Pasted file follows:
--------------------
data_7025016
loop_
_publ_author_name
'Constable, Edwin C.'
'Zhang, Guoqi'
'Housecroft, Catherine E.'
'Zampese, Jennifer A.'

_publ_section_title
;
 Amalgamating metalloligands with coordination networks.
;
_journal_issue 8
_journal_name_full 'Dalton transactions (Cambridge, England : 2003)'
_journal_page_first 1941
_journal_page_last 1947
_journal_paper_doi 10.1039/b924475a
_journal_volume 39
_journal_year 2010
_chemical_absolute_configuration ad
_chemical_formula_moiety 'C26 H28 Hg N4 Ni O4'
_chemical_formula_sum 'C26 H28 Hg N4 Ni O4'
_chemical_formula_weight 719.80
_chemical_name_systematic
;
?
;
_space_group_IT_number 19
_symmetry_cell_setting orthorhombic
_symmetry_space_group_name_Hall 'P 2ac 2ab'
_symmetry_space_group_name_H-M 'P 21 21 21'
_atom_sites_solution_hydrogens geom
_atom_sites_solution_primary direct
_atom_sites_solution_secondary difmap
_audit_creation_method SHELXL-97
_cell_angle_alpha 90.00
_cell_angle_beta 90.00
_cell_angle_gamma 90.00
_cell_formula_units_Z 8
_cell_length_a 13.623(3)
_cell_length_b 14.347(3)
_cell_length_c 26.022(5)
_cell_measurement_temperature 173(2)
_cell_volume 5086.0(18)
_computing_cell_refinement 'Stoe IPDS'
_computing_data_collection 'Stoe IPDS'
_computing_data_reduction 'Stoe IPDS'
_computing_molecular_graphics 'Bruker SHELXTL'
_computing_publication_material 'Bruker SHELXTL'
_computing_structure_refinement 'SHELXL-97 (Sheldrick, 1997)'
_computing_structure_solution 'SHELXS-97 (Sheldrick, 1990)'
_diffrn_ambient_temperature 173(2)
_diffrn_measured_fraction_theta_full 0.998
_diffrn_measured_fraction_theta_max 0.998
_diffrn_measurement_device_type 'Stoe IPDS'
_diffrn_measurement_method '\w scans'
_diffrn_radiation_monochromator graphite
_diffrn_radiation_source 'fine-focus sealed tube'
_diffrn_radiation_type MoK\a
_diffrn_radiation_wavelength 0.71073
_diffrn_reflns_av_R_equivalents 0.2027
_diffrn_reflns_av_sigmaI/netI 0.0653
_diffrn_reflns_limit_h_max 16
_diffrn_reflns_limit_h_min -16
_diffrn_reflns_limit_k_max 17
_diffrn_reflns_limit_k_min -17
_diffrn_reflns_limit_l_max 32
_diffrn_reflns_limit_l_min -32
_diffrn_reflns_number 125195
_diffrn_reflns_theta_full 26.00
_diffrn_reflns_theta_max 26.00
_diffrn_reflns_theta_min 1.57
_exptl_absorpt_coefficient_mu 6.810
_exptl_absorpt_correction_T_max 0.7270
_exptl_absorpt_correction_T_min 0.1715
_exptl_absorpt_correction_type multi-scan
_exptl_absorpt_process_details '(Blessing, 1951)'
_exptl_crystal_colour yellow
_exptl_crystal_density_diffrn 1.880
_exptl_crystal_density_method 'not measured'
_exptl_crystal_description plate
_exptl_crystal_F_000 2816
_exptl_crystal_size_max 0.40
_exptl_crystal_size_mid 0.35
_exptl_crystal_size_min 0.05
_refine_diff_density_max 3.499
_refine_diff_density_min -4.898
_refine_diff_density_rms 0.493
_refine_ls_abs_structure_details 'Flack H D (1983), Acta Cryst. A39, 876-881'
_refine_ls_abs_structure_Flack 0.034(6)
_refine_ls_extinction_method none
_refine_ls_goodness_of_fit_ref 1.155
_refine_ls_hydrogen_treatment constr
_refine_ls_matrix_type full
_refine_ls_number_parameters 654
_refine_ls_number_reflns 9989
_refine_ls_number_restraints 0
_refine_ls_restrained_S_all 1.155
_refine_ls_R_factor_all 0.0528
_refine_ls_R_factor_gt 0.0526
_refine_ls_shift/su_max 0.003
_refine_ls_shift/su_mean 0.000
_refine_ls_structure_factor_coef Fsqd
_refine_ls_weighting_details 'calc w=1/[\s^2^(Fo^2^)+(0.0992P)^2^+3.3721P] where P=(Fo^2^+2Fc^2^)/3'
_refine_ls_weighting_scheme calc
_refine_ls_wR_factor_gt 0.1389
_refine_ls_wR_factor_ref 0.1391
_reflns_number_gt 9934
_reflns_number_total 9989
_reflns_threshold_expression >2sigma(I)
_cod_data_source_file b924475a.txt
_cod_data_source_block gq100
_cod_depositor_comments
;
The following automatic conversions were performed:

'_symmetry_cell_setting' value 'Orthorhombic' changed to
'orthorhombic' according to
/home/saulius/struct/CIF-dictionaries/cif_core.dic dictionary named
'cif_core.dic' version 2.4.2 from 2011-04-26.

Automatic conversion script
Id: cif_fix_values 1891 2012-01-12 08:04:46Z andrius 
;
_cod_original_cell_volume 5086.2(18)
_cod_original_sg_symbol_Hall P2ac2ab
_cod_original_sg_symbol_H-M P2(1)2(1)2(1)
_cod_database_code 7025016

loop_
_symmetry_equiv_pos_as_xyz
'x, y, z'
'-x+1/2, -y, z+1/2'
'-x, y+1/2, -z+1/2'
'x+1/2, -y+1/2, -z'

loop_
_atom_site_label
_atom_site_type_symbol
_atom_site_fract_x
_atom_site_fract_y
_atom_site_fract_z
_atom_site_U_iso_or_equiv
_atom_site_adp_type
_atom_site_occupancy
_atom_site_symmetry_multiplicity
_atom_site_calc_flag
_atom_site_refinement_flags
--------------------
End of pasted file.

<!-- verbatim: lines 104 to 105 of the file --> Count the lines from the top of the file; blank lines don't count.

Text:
_refine_ls_weighting_scheme calc
_refine_ls_wR_factor_gt 0.1389